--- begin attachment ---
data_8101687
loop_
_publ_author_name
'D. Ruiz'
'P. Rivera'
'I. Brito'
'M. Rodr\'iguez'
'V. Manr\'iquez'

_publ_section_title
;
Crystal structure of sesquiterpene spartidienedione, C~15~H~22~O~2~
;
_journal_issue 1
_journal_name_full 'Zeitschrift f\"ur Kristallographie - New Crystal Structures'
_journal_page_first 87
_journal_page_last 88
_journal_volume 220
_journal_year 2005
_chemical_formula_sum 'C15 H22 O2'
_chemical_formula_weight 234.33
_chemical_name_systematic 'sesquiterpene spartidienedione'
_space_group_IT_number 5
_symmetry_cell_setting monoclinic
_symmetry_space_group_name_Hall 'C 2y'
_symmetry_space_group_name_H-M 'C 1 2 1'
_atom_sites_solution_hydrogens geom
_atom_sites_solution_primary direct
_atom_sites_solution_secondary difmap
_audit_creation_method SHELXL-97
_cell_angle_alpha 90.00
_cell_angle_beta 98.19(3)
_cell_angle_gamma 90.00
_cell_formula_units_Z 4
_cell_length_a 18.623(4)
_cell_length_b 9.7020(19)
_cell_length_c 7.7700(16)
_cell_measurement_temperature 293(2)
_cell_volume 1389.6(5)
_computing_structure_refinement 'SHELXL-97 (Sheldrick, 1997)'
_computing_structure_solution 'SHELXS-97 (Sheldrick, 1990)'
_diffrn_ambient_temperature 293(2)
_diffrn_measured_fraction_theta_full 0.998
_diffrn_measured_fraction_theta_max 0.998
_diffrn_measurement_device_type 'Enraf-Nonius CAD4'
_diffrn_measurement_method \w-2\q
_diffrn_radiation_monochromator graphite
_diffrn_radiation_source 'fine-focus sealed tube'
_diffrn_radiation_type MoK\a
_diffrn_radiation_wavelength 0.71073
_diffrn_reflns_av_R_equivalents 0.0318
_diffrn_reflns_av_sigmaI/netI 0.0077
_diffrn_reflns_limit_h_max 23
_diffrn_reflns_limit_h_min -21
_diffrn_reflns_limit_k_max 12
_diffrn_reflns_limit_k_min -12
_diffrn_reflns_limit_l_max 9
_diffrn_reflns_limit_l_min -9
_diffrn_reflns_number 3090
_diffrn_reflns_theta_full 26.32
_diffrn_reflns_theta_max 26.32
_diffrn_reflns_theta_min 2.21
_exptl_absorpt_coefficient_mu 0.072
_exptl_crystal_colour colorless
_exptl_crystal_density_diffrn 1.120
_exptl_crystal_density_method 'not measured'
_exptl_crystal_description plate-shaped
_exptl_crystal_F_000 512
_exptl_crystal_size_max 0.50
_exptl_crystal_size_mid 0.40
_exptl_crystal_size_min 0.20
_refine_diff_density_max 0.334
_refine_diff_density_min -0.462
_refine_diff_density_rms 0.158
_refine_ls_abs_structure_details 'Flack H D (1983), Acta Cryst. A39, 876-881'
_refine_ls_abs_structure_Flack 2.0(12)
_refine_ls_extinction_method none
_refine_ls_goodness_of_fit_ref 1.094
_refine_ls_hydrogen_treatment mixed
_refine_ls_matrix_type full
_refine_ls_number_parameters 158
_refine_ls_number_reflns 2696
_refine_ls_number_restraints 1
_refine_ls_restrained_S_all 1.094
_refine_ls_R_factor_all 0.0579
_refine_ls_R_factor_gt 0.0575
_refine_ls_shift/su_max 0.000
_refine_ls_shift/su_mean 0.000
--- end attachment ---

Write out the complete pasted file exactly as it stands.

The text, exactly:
data_8101687
loop_
_publ_author_name
'D. Ruiz'
'P. Rivera'
'I. Brito'
'M. Rodr\'iguez'
'V. Manr\'iquez'

_publ_section_title
;
Crystal structure of sesquiterpene spartidienedione, C~15~H~22~O~2~
;
_journal_issue 1
_journal_name_full 'Zeitschrift f\"ur Kristallographie - New Crystal Structures'
_journal_page_first 87
_journal_page_last 88
_journal_volume 220
_journal_year 2005
_chemical_formula_sum 'C15 H22 O2'
_chemical_formula_weight 234.33
_chemical_name_systematic 'sesquiterpene spartidienedione'
_space_group_IT_number 5
_symmetry_cell_setting monoclinic
_symmetry_space_group_name_Hall 'C 2y'
_symmetry_space_group_name_H-M 'C 1 2 1'
_atom_sites_solution_hydrogens geom
_atom_sites_solution_primary direct
_atom_sites_solution_secondary difmap
_audit_creation_method SHELXL-97
_cell_angle_alpha 90.00
_cell_angle_beta 98.19(3)
_cell_angle_gamma 90.00
_cell_formula_units_Z 4
_cell_length_a 18.623(4)
_cell_length_b 9.7020(19)
_cell_length_c 7.7700(16)
_cell_measurement_temperature 293(2)
_cell_volume 1389.6(5)
_computing_structure_refinement 'SHELXL-97 (Sheldrick, 1997)'
_computing_structure_solution 'SHELXS-97 (Sheldrick, 1990)'
_diffrn_ambient_temperature 293(2)
_diffrn_measured_fraction_theta_full 0.998
_diffrn_measured_fraction_theta_max 0.998
_diffrn_measurement_device_type 'Enraf-Nonius CAD4'
_diffrn_measurement_method \w-2\q
_diffrn_radiation_monochromator graphite
_diffrn_radiation_source 'fine-focus sealed tube'
_diffrn_radiation_type MoK\a
_diffrn_radiation_wavelength 0.71073
_diffrn_reflns_av_R_equivalents 0.0318
_diffrn_reflns_av_sigmaI/netI 0.0077
_diffrn_reflns_limit_h_max 23
_diffrn_reflns_limit_h_min -21
_diffrn_reflns_limit_k_max 12
_diffrn_reflns_limit_k_min -12
_diffrn_reflns_limit_l_max 9
_diffrn_reflns_limit_l_min -9
_diffrn_reflns_number 3090
_diffrn_reflns_theta_full 26.32
_diffrn_reflns_theta_max 26.32
_diffrn_reflns_theta_min 2.21
_exptl_absorpt_coefficient_mu 0.072
_exptl_crystal_colour colorless
_exptl_crystal_density_diffrn 1.120
_exptl_crystal_density_method 'not measured'
_exptl_crystal_description plate-shaped
_exptl_crystal_F_000 512
_exptl_crystal_size_max 0.50
_exptl_crystal_size_mid 0.40
_exptl_crystal_size_min 0.20
_refine_diff_density_max 0.334
_refine_diff_density_min -0.462
_refine_diff_density_rms 0.158
_refine_ls_abs_structure_details 'Flack H D (1983), Acta Cryst. A39, 876-881'
_refine_ls_abs_structure_Flack 2.0(12)
_refine_ls_extinction_method none
_refine_ls_goodness_of_fit_ref 1.094
_refine_ls_hydrogen_treatment mixed
_refine_ls_matrix_type full
_refine_ls_number_parameters 158
_refine_ls_number_reflns 2696
_refine_ls_number_restraints 1
_refine_ls_restrained_S_all 1.094
_refine_ls_R_factor_all 0.0579
_refine_ls_R_factor_gt 0.0575
_refine_ls_shift/su_max 0.000
_refine_ls_shift/su_mean 0.000